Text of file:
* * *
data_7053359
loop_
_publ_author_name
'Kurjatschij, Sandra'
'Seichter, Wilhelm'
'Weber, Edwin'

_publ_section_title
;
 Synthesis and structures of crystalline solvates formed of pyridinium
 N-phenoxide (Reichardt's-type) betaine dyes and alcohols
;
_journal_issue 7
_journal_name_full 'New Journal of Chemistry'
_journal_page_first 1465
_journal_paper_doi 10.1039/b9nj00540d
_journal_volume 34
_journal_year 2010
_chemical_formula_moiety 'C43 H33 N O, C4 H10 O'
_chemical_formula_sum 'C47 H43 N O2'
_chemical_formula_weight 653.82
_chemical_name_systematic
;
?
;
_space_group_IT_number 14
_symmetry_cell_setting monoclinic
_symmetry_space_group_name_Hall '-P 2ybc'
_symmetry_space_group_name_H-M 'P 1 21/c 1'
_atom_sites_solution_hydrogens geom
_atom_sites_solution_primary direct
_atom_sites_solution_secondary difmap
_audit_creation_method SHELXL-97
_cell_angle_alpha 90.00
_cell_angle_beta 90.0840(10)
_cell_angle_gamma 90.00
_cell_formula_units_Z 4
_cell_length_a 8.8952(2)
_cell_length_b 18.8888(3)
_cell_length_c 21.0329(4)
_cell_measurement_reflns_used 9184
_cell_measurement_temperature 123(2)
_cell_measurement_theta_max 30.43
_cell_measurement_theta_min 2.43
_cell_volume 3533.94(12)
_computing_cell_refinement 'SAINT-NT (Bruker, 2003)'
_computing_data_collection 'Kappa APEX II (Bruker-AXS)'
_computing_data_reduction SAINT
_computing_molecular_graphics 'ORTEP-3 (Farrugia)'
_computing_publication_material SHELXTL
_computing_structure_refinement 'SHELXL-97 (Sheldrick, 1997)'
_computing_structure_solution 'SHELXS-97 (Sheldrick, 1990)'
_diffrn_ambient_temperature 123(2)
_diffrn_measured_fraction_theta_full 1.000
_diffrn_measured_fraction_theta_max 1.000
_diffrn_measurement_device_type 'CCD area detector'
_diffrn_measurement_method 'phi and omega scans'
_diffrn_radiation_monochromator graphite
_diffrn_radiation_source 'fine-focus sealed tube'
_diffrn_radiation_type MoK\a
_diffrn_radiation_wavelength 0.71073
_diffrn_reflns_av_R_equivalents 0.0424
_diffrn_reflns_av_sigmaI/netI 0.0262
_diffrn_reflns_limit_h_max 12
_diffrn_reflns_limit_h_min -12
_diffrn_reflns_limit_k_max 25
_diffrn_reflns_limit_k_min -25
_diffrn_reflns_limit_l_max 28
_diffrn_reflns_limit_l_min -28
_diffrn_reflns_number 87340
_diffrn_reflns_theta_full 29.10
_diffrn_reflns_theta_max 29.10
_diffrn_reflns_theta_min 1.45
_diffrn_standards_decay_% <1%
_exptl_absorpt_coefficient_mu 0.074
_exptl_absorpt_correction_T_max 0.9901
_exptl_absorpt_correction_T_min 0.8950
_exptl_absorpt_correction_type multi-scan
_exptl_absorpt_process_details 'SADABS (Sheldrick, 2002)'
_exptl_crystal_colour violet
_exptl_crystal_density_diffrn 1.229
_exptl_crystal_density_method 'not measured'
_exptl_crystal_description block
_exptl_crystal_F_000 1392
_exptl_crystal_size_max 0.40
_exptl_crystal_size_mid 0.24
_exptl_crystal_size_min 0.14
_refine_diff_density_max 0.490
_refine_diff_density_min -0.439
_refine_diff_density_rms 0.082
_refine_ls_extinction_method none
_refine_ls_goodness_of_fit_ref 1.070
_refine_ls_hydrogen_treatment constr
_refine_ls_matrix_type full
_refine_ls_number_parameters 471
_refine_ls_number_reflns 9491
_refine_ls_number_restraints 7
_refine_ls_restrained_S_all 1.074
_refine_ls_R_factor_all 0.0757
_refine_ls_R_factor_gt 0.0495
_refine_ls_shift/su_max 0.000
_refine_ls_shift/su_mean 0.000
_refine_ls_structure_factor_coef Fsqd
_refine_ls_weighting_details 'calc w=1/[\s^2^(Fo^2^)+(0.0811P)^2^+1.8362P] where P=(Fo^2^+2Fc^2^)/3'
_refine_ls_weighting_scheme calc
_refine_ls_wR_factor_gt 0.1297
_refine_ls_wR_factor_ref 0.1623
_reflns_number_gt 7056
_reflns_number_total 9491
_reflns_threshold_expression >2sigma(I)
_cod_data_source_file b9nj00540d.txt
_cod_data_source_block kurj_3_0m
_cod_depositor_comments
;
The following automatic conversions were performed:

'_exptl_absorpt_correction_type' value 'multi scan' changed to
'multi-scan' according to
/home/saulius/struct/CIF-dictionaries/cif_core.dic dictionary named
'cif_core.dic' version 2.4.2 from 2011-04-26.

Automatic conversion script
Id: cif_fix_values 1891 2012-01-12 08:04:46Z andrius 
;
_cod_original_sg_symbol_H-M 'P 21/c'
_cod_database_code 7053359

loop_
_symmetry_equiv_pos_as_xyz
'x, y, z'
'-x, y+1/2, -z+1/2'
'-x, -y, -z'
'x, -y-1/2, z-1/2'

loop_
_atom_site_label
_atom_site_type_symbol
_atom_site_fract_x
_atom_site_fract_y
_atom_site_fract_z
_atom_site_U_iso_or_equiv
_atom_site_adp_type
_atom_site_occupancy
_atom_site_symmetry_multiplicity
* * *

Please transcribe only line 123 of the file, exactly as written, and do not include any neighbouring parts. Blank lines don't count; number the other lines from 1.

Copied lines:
_cod_database_code 7053359